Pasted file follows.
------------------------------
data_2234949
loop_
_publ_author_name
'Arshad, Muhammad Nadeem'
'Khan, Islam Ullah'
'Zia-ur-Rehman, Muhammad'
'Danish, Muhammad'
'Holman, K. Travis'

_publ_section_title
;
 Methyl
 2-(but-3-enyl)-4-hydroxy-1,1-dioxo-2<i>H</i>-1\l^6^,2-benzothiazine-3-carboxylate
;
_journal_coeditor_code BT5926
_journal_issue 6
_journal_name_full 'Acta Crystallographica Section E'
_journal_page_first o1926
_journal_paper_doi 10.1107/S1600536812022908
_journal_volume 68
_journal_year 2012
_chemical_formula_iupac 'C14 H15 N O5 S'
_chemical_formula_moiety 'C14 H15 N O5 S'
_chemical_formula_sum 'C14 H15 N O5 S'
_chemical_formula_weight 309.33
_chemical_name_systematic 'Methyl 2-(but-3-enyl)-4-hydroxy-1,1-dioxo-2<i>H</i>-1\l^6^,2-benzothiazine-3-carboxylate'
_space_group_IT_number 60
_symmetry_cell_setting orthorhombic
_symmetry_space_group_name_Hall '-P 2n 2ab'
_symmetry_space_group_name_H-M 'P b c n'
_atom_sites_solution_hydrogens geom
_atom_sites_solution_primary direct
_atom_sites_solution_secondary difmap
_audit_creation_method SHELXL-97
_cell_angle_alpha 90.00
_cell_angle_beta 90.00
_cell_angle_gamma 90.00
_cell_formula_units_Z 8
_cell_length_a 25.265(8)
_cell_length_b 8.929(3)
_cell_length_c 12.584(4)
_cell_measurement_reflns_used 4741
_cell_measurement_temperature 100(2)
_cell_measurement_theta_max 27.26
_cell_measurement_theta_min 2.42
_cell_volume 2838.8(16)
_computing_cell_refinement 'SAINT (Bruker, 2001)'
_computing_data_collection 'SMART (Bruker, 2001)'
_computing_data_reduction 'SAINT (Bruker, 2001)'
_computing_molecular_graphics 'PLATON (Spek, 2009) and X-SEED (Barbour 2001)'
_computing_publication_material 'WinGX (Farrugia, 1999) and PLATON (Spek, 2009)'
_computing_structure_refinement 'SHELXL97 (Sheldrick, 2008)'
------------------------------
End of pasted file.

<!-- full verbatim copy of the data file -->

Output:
data_2234949
loop_
_publ_author_name
'Arshad, Muhammad Nadeem'
'Khan, Islam Ullah'
'Zia-ur-Rehman, Muhammad'
'Danish, Muhammad'
'Holman, K. Travis'

_publ_section_title
;
 Methyl
 2-(but-3-enyl)-4-hydroxy-1,1-dioxo-2<i>H</i>-1\l^6^,2-benzothiazine-3-carboxylate
;
_journal_coeditor_code BT5926
_journal_issue 6
_journal_name_full 'Acta Crystallographica Section E'
_journal_page_first o1926
_journal_paper_doi 10.1107/S1600536812022908
_journal_volume 68
_journal_year 2012
_chemical_formula_iupac 'C14 H15 N O5 S'
_chemical_formula_moiety 'C14 H15 N O5 S'
_chemical_formula_sum 'C14 H15 N O5 S'
_chemical_formula_weight 309.33
_chemical_name_systematic 'Methyl 2-(but-3-enyl)-4-hydroxy-1,1-dioxo-2<i>H</i>-1\l^6^,2-benzothiazine-3-carboxylate'
_space_group_IT_number 60
_symmetry_cell_setting orthorhombic
_symmetry_space_group_name_Hall '-P 2n 2ab'
_symmetry_space_group_name_H-M 'P b c n'
_atom_sites_solution_hydrogens geom
_atom_sites_solution_primary direct
_atom_sites_solution_secondary difmap
_audit_creation_method SHELXL-97
_cell_angle_alpha 90.00
_cell_angle_beta 90.00
_cell_angle_gamma 90.00
_cell_formula_units_Z 8
_cell_length_a 25.265(8)
_cell_length_b 8.929(3)
_cell_length_c 12.584(4)
_cell_measurement_reflns_used 4741
_cell_measurement_temperature 100(2)
_cell_measurement_theta_max 27.26
_cell_measurement_theta_min 2.42
_cell_volume 2838.8(16)
_computing_cell_refinement 'SAINT (Bruker, 2001)'
_computing_data_collection 'SMART (Bruker, 2001)'
_computing_data_reduction 'SAINT (Bruker, 2001)'
_computing_molecular_graphics 'PLATON (Spek, 2009) and X-SEED (Barbour 2001)'
_computing_publication_material 'WinGX (Farrugia, 1999) and PLATON (Spek, 2009)'
_computing_structure_refinement 'SHELXL97 (Sheldrick, 2008)'